TrustFile > Blog > Business > What Happens During an Audit?

What Happens During an Audit?

  • Business
  • June 11, 2015 | Suzanne Kearns

Mention the word “audit” to most small business owners and it’s enough to send them into a panic. Horror stories of IRS agents auditing a business’ books and demanding thousands more in taxes are repeated like urban legends.

But the reality is that the IRS accepts most income tax returns just as they are sent. But if you are lucky enough to be notified that you’re being audited, here’s a rundown on what you can expect.

Did I Do Something Wrong?

According to the IRS, if you receive notice of an audit, it doesn’t necessarily mean that you did something wrong or made an error on your return. Audits are selected by random sample, statistical formulas, an income matching program, and a computerized screening program called the Discriminant Inventory Function System (DIF).

Sometimes businesses are selected for audits because they have transactions with other business partners or investors who are also being audited. So don’t panic. It’s probably just a random thing.

How Will I Be Informed?

When the IRS selects you for an audit, they will contact you by phone or letter. If the first contact is by phone, it is their policy to follow up that call with a letter. The IRS will never inform you of an audit via email, so if you receive such a notification, it’s likely a scammer looking for your personal information.

Where Does the Audit Take Place?

The IRS conducts audits in a variety of places. For instance, some audits are conducted by mail. If yours is conducted this way, you will receive a letter from the IRS asking for additional information about certain items on your tax return.

Other audits are conducted at the IRS office, your home or place of business, or at your accountant’s office. Normally, an audit takes place near where you live, but if your records are in another location, or if it’s just more convenient to meet somewhere else, you can request to change the location.

Do I Have to Be There?

You can represent yourself during the audit, have someone be there with you, or you can ask someone to represent you in your absence. The person must be a federally authorized practitioner such as an attorney, CPA, an enrolled agent, an enrolled actuary, or the person who prepared and signed your return.

If you want someone to represent you in your absence, you will need to fill out IRS Form 2848 (PDF), or any other written authorization form.

What Records Should I Bring?

When you are notified that you’re being audited, the IRS will inform you about which records you need to bring.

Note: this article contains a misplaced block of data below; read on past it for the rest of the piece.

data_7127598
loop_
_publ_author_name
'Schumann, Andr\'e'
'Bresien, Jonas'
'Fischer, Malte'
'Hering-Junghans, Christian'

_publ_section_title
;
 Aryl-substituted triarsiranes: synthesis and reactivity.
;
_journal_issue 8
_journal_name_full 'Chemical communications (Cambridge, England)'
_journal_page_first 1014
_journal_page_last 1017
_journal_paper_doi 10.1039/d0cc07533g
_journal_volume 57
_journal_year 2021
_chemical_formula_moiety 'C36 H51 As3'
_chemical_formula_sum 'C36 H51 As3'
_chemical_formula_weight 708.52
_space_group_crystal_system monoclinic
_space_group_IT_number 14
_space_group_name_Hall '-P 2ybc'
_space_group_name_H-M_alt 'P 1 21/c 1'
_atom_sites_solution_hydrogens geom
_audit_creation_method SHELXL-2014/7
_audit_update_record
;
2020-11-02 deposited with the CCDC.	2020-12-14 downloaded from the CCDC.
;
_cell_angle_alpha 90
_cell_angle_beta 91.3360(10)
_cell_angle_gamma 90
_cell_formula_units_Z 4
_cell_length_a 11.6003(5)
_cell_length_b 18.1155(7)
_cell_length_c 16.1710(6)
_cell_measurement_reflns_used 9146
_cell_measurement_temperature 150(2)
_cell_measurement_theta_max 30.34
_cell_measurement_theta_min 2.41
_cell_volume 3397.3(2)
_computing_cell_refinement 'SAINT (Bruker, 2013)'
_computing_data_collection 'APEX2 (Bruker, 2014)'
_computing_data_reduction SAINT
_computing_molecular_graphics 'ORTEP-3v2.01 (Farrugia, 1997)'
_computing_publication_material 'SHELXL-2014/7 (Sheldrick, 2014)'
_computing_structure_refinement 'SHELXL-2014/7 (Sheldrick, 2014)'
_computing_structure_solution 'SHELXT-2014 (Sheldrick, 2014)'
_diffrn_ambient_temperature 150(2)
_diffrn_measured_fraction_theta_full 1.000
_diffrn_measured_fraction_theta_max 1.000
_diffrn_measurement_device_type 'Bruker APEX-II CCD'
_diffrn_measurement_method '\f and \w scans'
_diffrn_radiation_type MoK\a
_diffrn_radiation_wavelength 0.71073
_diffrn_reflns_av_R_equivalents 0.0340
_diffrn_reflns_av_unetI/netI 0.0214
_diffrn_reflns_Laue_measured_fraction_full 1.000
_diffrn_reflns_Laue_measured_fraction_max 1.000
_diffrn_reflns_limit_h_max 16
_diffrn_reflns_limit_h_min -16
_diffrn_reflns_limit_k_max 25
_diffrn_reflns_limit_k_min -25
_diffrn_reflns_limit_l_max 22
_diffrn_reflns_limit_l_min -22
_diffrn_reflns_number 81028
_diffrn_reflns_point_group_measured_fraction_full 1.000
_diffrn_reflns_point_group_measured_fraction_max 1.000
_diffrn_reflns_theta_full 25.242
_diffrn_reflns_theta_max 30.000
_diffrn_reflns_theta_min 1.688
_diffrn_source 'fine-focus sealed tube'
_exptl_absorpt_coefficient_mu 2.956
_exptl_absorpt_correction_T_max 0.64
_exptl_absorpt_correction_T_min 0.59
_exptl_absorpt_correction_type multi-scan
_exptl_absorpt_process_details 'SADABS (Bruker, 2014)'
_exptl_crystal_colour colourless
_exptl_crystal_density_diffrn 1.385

Remember to keep all records that relate to your tax returns for three years from the date they were filed, and your payroll records for four years. If you want to submit your records electronically, contact your auditor for permission.

What Rights Do I Have?

As a taxpayer, you have certain rights under the law. For instance, you are entitled to professional and courteous treatment by the auditor, a right to confidentiality and privacy, a right to understand why the agent is asking for information, the right to represent yourself or be represented by an authorized person, and a right to appeal the decision. IRS Publication 1 (PDF) goes into detail about all of your rights.

What are the Possible Outcomes?

There are three possible outcomes when you are audited. They are:

  • No change. When an auditor agrees that your return is correct, the audit will result in no changes.
  • Agreed. When the agent proposes changes to your return, and you agree that the changes are correct. You will be asked to sign the examination report, or another form, depending on the type of audit that occurred. If you owe money, you will have several options to pay it.
  • Disagreed. When the agent proposes changes to your return, and although you understand the changes, you do not agree with them. If this happens, you may request a conference with a manager to get another review of your return. You can also file an appeal, attend one of the IRS’s Appeals Mediation Programs, or contact the Taxpayer Advocate Service, which is an independent organization within the IRS that helps taxpayers solve issues. Be sure to try to work it out with a supervisor before contacting this organization. Read more about it in IRS Publication 1546 (PDF).

Receiving notice that your business will be audited is never fun, but it helps to know that the IRS follows a specific format when conducting audits, and you have certain rights under the law. Should you find yourself facing an audit, Avalara Professional Services team offers a team of tax experts who can assist you with audit management and other sales tax related services.

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Avalara Author
Suzanne Kearns
Avalara Author Suzanne Kearns